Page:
THE LIVING WORLD

Unit Three. The Continuity of Life

 

10. Foundations of Genetics

 

10.2. What Mendel Observed

 

Mendel experimented with a variety of traits in the garden pea and repeatedly made similar observations. In all, Mendel examined seven pairs of contrasting traits as shown in table 10.1. For each pair of contrasting traits that Mendel crossed he observed the same result, shown in figure 10.3, where a trait disappeared in the F1 generation only to reappear in the F2 generation. We will examine in detail Mendel’s crosses with flower color.

The F1 Generation

In the case of flower color, when Mendel crossed purple and white flowers, all the F1 generation plants he observed were purple; he did not see the contrasting trait, white flowers.

Mendel called the trait expressed in the F1 plants dominant and the trait not expressed recessive. In this case, purple flower color was dominant and white flower color recessive. Mendel studied several other characters in addition to flower color, and for every pair of contrasting traits Mendel examined, one proved to be dominant and the other recessive. The dominant and recessive traits for each character he studied are indicated in table 10.1.

TABLE 10.1 SEVEN CHARACTERS MENDEL STUDIED IN HIS EXPERIMENTS

 

 

The F2 Generation

After allowing individual F1 plants to mature and self-fertilize, Mendel collected and planted the seeds from each plant to see what the offspring in the F2 generation would look like. Mendel found (as Knight had earlier) that some F2 plants exhibited white flowers, the recessive trait. The recessive trait had disappeared in the F1 generation, only to reappear in the F2 generation. It must somehow have been present in the F1 individuals but unexpressed!

At this stage Mendel instituted his radical change in experimental design. He counted the number of each type among the F2 offspring. He believed the proportions of the F2 types would provide some clue about the mechanism of heredity. In the cross between the purple-flowered F1 plants, he counted a total of 929 F2 individuals (see table 10.1). Of these, 705 (75.9%) had purple flowers and 224 (24.1%) had white flowers. Approximately one-fourth of the F2 individuals exhibited the recessive form of the trait. Mendel carried out similar experiments with other traits, such as round versus wrinkled seeds (figure 10.4) and obtained the same result: Three-fourths of the F2 individuals exhibited the dominant form of the character, and one-fourth displayed the recessive form. In other words, the dominant:recessive ratio among the F2 plants was always close to 3:1.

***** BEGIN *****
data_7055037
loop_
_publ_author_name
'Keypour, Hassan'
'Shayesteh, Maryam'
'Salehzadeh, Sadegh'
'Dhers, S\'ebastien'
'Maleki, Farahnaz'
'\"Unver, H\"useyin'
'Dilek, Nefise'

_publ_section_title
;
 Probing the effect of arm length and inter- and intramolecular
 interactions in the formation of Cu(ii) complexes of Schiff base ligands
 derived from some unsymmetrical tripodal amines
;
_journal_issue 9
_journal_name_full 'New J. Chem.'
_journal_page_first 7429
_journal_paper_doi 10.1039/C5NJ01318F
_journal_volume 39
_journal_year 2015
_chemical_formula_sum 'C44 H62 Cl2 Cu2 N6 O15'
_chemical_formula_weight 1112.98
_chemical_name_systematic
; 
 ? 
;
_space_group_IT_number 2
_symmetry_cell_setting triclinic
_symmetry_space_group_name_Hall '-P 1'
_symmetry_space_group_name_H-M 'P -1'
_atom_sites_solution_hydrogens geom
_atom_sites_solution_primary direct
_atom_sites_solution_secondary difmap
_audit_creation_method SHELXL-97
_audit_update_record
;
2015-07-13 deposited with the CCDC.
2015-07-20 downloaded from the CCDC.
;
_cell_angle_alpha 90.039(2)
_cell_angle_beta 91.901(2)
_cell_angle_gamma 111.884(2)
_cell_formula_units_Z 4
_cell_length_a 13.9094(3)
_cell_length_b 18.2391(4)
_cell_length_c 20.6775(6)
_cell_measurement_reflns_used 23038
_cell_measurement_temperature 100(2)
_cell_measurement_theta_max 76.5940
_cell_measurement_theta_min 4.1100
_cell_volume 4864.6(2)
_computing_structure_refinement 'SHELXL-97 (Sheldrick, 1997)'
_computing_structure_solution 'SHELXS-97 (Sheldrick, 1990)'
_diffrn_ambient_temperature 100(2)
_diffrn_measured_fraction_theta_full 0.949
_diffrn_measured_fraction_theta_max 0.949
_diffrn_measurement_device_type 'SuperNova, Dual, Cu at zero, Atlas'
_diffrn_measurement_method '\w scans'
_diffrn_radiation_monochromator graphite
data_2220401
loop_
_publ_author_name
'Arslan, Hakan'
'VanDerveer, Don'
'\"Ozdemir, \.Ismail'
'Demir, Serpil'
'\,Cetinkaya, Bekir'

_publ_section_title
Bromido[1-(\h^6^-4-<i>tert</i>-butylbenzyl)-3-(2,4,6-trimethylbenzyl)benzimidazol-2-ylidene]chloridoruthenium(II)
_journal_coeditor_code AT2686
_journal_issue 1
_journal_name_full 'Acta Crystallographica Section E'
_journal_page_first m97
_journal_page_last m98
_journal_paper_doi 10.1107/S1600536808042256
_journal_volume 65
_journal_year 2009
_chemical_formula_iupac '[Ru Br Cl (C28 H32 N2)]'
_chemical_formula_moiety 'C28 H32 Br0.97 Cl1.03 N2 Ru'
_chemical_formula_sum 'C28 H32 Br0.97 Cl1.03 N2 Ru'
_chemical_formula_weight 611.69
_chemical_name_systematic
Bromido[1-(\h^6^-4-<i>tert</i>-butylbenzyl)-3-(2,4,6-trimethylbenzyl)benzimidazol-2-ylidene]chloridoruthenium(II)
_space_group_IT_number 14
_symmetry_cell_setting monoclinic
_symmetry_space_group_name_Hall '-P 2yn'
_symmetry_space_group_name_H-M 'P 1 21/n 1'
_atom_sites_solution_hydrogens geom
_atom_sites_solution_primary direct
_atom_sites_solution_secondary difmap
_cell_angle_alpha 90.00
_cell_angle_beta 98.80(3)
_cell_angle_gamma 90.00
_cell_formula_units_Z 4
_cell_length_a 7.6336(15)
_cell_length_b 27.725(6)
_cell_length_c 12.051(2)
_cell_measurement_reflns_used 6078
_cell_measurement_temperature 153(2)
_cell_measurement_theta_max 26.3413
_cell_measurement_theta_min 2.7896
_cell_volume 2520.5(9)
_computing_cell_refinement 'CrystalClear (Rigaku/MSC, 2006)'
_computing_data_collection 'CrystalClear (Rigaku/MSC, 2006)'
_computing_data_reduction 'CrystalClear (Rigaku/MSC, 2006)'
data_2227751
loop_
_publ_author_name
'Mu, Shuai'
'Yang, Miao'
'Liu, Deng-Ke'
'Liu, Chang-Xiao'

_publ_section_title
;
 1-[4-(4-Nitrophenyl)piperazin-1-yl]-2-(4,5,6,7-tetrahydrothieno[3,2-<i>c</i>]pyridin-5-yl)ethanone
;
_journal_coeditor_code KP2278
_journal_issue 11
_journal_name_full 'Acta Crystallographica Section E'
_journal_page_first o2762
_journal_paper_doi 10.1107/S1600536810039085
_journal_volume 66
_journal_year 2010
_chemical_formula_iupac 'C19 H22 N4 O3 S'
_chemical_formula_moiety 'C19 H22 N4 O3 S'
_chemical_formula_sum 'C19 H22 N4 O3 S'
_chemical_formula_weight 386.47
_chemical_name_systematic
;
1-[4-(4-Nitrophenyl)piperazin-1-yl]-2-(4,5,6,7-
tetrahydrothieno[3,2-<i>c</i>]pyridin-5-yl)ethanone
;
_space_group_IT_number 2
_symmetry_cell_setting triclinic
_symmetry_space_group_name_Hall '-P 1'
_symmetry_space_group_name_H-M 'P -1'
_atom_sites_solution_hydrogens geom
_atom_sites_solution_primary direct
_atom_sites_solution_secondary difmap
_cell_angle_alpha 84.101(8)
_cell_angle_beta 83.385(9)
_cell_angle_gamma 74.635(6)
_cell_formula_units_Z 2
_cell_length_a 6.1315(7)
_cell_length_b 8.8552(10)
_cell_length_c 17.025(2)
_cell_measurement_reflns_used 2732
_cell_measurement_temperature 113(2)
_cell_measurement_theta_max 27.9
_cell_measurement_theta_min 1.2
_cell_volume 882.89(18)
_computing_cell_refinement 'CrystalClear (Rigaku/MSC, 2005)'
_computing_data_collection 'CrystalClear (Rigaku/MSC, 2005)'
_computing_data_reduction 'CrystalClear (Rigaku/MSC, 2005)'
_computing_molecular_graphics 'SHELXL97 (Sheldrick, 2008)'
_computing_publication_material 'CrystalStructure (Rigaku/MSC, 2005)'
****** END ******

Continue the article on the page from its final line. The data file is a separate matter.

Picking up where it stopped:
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Figure 10.4. Round versus wrinkled seeds.

One of the differences among varieties of pea plants that Mendel studied was the shape of the seed. In some varieties the seeds were round, whereas in others they were wrinkled.

 

A Disguised 1:2:1 Ratio

Mendel let the F2 plants self-fertilize for another generation and found that the one-fourth that were recessive were true- breeding—future generations showed nothing but the recessive trait. Thus, the white F2 individuals described previously showed only white flowers in the F3 generation (as shown on the right in figure 10.5). Among the three-fourths of the plants that had shown the dominant trait in the F2 generation, only one-third of the individuals were true-breeding in the F3 generation (as shown on the left). The others showed both traits in the F3 generation (as shown in the center)—and when Mendel counted their numbers, he found the ratio of dominant to recessive to again be 3:1! From these results Mendel concluded that the 3:1 ratio he had observed in the F2 generation was in fact a disguised 1:2:1 ratio:

 

 

 

 

Figure 10.5. The F2 generation is a disguised 1:2:1 ratio.

By allowing the F2 generation to self-fertilize, Mendel found from the offspring (F3) that the ratio of F2 plants was one true-breeding dominant, two not-true-breeding dominant, and one true-breeding recessive.

 

Key Learning Outcome 10.2. When Mendel crossed two contrasting traits and counted the offspring in the subsequent generations, he observed that all of the offspring in the first generation exhibited one (dominant) trait, and none exhibited the other (recessive) trait. In the following generation, 25% were true-breeding for the dominant trait, 50% were not-true-breeding and appeared dominant, and 25% were true-breeding for the recessive trait.